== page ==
China and Australian Universities: Economic Opportunity or Global Threat?

Chris D’Souza

“When written in Chinese, the word ‘crisis’ is composed of two characters. One represents danger and the other represents opportunity.” — John F. Kennedy

“Victory comes from finding opportunities in problems.” — Sun Tzu

As the past few years have illustrated so clearly, the Australia-China relationship is complicated. As such, a recent article in the journal Conversation argues that it is crucial for Australians to develop a more nuanced understanding of China as they claim this will help foster better engagement between the two countries. As such, they have undertaken research to gauge how ‘China’ is currently being taught in Australia’s higher education system (Chen, et. al., 2024).

The focus of this article is not only to summarise their research, but also to delve into the early history of the Australia-China business relationship, and the role of an Australian economist and a management accountant in China’s economic transformation.

How China Is Being Taught Currently at Australian Universities

Chen, et. al. (2024) collected and analysed the descriptions of all China-related courses published on the websites of 27 Australian universities, with the aim of understanding how knowledge about China is being constructed and disseminated to students in Australian universities.

They identified 442 undergraduate and 164 postgraduate China-focused courses offered at Australian universities. Among them, Chinese language and translation courses are the most prominent. These make up 237 (53.6%) of undergraduate and 39 (23.8%) of postgraduate subjects.

They also found universities cover a wide array of disciplines in their teaching of China, including politics, economics, law, history, literature, Chinese medicine, and music.

By narrowing their scope to examine only the “China studies” courses, i.e. anthropology, sociology, literature and the arts, business and economics, geography, history, international affairs, law, and politics. They then specifically looked at 157 (35.5%) of the undergraduate courses and 74 (45.1%) of the postgraduate courses.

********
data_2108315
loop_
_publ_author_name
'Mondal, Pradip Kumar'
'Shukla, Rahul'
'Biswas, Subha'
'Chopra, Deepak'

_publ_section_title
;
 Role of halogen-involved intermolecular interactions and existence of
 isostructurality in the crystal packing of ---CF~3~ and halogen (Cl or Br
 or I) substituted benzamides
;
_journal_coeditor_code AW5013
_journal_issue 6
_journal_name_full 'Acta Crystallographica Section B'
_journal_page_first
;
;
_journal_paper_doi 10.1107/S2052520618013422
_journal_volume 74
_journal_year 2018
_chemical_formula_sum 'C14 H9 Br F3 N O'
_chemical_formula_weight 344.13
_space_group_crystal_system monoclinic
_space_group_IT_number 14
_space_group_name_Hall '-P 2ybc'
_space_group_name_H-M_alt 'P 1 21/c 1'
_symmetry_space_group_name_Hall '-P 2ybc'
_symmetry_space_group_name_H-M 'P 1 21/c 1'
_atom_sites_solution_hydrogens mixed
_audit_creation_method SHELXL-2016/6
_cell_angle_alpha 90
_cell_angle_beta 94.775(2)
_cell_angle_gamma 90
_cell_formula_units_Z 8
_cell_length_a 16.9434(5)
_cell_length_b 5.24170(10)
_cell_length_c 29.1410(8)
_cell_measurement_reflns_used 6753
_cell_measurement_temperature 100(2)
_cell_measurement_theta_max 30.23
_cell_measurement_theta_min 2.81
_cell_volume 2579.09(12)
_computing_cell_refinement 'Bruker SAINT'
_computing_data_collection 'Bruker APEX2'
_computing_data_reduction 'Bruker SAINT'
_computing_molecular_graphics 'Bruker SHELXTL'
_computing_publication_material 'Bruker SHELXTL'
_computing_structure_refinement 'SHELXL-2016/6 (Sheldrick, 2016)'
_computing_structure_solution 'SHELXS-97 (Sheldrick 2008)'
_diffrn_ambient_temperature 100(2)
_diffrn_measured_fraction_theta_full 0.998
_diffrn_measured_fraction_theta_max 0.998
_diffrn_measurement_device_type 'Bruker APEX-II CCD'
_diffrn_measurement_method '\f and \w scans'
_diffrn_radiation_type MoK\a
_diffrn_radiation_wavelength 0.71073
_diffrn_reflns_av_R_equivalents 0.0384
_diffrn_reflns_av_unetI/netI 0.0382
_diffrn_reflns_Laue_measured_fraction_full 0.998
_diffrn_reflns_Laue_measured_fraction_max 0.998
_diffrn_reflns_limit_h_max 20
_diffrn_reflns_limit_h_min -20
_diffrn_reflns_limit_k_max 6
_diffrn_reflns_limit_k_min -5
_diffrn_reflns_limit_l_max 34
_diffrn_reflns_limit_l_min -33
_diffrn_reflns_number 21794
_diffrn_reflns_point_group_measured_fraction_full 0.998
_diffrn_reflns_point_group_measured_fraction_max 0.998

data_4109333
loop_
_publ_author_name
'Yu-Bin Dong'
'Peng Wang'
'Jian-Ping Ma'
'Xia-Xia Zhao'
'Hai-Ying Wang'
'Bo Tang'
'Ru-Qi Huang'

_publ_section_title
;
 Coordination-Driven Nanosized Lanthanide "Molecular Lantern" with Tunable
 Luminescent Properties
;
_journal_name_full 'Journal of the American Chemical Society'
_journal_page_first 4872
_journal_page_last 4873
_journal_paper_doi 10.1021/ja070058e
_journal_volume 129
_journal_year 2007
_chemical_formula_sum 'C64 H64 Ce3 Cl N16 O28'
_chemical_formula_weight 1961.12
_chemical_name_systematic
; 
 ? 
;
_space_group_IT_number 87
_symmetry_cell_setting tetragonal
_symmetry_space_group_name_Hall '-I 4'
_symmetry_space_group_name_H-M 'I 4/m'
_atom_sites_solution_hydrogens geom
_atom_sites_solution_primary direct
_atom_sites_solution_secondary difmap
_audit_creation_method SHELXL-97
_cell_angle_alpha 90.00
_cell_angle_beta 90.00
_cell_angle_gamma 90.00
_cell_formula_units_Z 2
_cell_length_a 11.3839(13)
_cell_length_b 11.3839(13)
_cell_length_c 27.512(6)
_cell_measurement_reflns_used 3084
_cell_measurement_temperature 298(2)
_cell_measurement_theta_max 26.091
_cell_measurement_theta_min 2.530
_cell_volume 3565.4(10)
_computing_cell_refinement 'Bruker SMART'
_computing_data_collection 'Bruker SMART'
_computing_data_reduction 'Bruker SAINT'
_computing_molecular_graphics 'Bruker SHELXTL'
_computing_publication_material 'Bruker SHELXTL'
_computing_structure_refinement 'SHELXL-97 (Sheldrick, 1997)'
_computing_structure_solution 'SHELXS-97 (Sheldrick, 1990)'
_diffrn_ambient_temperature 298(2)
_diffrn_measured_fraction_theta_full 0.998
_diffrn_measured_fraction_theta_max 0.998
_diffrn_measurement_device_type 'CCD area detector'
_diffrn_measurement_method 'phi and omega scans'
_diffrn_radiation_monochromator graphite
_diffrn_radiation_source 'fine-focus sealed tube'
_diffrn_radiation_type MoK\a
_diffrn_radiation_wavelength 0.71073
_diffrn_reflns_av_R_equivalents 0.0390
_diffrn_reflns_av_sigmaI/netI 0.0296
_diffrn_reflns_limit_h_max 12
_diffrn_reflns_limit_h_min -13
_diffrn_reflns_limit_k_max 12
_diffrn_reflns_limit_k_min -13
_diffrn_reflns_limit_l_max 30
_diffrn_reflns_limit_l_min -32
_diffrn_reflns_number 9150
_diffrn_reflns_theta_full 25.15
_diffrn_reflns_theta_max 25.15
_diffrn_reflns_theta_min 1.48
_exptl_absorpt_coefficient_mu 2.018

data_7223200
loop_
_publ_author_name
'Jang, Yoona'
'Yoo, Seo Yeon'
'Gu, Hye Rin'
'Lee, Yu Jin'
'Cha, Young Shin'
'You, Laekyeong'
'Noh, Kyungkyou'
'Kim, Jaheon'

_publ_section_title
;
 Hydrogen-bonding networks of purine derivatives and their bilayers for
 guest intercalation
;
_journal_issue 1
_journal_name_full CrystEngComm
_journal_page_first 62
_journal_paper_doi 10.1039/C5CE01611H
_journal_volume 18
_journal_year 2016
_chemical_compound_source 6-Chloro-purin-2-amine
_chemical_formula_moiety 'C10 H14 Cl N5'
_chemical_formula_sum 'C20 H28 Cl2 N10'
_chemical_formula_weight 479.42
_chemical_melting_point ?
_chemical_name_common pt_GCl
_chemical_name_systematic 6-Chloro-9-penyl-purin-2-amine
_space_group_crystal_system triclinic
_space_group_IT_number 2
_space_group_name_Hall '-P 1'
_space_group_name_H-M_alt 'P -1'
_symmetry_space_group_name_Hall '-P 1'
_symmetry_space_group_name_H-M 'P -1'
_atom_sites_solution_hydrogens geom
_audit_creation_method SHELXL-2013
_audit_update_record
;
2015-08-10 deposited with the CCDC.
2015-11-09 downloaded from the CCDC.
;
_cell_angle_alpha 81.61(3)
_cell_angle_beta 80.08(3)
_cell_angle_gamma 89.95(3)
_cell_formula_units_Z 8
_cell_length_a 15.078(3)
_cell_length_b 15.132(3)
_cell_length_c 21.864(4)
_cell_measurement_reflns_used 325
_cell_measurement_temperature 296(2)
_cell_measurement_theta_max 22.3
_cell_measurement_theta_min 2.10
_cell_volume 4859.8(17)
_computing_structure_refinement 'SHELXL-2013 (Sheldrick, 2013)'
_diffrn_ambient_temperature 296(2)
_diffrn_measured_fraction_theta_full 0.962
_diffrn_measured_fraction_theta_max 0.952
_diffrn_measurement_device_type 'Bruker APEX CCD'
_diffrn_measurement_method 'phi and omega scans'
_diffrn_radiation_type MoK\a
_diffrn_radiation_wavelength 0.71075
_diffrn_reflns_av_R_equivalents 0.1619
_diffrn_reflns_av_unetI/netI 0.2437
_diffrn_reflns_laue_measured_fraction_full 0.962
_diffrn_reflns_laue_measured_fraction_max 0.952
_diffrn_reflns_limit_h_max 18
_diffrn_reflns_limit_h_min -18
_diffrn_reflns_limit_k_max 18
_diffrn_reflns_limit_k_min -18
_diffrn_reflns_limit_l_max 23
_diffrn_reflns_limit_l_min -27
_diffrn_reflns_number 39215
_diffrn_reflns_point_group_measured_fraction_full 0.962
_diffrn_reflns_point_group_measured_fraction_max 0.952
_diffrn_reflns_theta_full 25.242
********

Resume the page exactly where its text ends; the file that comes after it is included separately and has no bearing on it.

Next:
In most courses, ‘China’ often referred to the People’s Republic of China under Chinese Communist Party rule. Few courses explicitly focused on Taiwan, Hong Kong, Macau, or overseas Chinese communities outside mainland China, even though the cultural roots of many Chinese Australians are in these areas.

Also, in terms of time frames, the starting point for an overwhelming majority of Chinese literature, history and philosophy courses was 1949 (the founding of the People’s Republic of China). For business and economics courses it was 1978, the start of the economic reform era. The second part of this article will show that Australians were involved in a big way at the start of the economic reforms’ era.

A Practical Approach vs. a Focus on Threats

In the Chen, et. al. (2024) study, the course descriptions of economics, business and law courses often underscore the significance of commerce and trade in Sino-Australian relations. These courses see the opportunities in China for Australians as a trade partner, a market, and an investment destination. Students who take these courses are being prepared for a future where they will work in or with China.

A good example is a postgraduate course on how international business is regulated in China. The course description emphasises its importance for those entering the field, as they “will find that their legal practice or business involves China and, hence, Chinese regulation”.

However, the researchers found that the teaching of China in disciplines such as politics, international relations and communications designed for future policymakers, journalists, and opinion leaders often did not have the practical approach that was found in economics, business, and law courses.

Instead, they found that China was not presented to students as a potential partner that Australia can work with. Rather, China was often viewed as a threat or a problem to be addressed. This is particularly evident in international relations courses, where China is often depicted as a “rising power” that is the source of “emerging tensions” and “increased competitiveness”.

Some politics, society, and media courses – in addition to multidisciplinary contemporary China courses – do not see China from a geopolitical perspective. Instead, they are often issues-driven courses with a focus on topics such as gender inequality, ethnic tensions, environmental degradation, and social injustice.

Some of these courses even go so far as to describe the current world order as “cold war” between China and the West. This perception naturally leads to the supposition China’s rise poses a threat to Australia’s national security. One course even asks whether “war is an inevitability”.

The researchers note that, in these courses, the implications of China’s rise for Australia are often linked to the United States. In fact, the researchers claim that they did not identify a single course in Australian universities that focused strictly on the China-Australia relationship on its own.

The researchers conclude that courses in politics, international relations and communications are not providing young Australians with the knowledge they need to manage their country’s most complicated bilateral relationship. Aspiring businesspeople and lawyers are taught how to trade with and invest in China. However, our future politicians, policymakers and journalists are not instructed with the same practical approach.

The Australian Connection to China’s Economic Miracle